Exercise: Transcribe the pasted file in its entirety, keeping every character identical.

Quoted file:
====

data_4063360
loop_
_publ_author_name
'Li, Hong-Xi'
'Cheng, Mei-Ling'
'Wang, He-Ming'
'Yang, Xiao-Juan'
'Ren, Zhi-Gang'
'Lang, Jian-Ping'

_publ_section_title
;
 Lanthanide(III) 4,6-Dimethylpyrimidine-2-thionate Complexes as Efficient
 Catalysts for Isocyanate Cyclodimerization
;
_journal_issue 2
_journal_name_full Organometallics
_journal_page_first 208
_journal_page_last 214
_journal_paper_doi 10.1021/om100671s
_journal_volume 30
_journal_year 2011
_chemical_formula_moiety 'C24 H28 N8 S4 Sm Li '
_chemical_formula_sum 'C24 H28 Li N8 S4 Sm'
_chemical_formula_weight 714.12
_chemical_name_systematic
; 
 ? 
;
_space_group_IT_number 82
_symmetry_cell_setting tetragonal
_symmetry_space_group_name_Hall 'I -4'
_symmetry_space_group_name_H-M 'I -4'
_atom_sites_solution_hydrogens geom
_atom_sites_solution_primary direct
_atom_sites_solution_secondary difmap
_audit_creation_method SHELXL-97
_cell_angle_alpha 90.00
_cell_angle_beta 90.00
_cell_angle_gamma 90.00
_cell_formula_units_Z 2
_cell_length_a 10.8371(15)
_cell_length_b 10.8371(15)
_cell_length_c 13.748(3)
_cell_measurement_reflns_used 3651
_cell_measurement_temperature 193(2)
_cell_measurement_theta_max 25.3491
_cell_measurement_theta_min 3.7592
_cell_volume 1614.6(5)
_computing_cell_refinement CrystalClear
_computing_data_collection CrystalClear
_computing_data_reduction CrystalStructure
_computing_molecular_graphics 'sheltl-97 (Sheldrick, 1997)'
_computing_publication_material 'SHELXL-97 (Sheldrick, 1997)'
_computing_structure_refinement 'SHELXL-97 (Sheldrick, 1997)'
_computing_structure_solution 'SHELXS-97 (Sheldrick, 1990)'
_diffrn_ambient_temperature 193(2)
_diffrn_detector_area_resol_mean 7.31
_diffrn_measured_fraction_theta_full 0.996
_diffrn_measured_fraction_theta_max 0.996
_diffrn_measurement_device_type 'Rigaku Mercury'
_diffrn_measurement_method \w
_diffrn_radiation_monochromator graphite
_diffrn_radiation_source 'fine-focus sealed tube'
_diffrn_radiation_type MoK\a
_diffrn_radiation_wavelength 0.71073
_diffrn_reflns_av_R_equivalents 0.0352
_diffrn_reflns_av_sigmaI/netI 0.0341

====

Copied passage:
data_4063360
loop_
_publ_author_name
'Li, Hong-Xi'
'Cheng, Mei-Ling'
'Wang, He-Ming'
'Yang, Xiao-Juan'
'Ren, Zhi-Gang'
'Lang, Jian-Ping'

_publ_section_title
;
 Lanthanide(III) 4,6-Dimethylpyrimidine-2-thionate Complexes as Efficient
 Catalysts for Isocyanate Cyclodimerization
;
_journal_issue 2
_journal_name_full Organometallics
_journal_page_first 208
_journal_page_last 214
_journal_paper_doi 10.1021/om100671s
_journal_volume 30
_journal_year 2011
_chemical_formula_moiety 'C24 H28 N8 S4 Sm Li '
_chemical_formula_sum 'C24 H28 Li N8 S4 Sm'
_chemical_formula_weight 714.12
_chemical_name_systematic
; 
 ? 
;
_space_group_IT_number 82
_symmetry_cell_setting tetragonal
_symmetry_space_group_name_Hall 'I -4'
_symmetry_space_group_name_H-M 'I -4'
_atom_sites_solution_hydrogens geom
_atom_sites_solution_primary direct
_atom_sites_solution_secondary difmap
_audit_creation_method SHELXL-97
_cell_angle_alpha 90.00
_cell_angle_beta 90.00
_cell_angle_gamma 90.00
_cell_formula_units_Z 2
_cell_length_a 10.8371(15)
_cell_length_b 10.8371(15)
_cell_length_c 13.748(3)
_cell_measurement_reflns_used 3651
_cell_measurement_temperature 193(2)
_cell_measurement_theta_max 25.3491
_cell_measurement_theta_min 3.7592
_cell_volume 1614.6(5)
_computing_cell_refinement CrystalClear
_computing_data_collection CrystalClear
_computing_data_reduction CrystalStructure
_computing_molecular_graphics 'sheltl-97 (Sheldrick, 1997)'
_computing_publication_material 'SHELXL-97 (Sheldrick, 1997)'
_computing_structure_refinement 'SHELXL-97 (Sheldrick, 1997)'
_computing_structure_solution 'SHELXS-97 (Sheldrick, 1990)'
_diffrn_ambient_temperature 193(2)
_diffrn_detector_area_resol_mean 7.31
_diffrn_measured_fraction_theta_full 0.996
_diffrn_measured_fraction_theta_max 0.996
_diffrn_measurement_device_type 'Rigaku Mercury'
_diffrn_measurement_method \w
_diffrn_radiation_monochromator graphite
_diffrn_radiation_source 'fine-focus sealed tube'
_diffrn_radiation_type MoK\a
_diffrn_radiation_wavelength 0.71073
_diffrn_reflns_av_R_equivalents 0.0352
_diffrn_reflns_av_sigmaI/netI 0.0341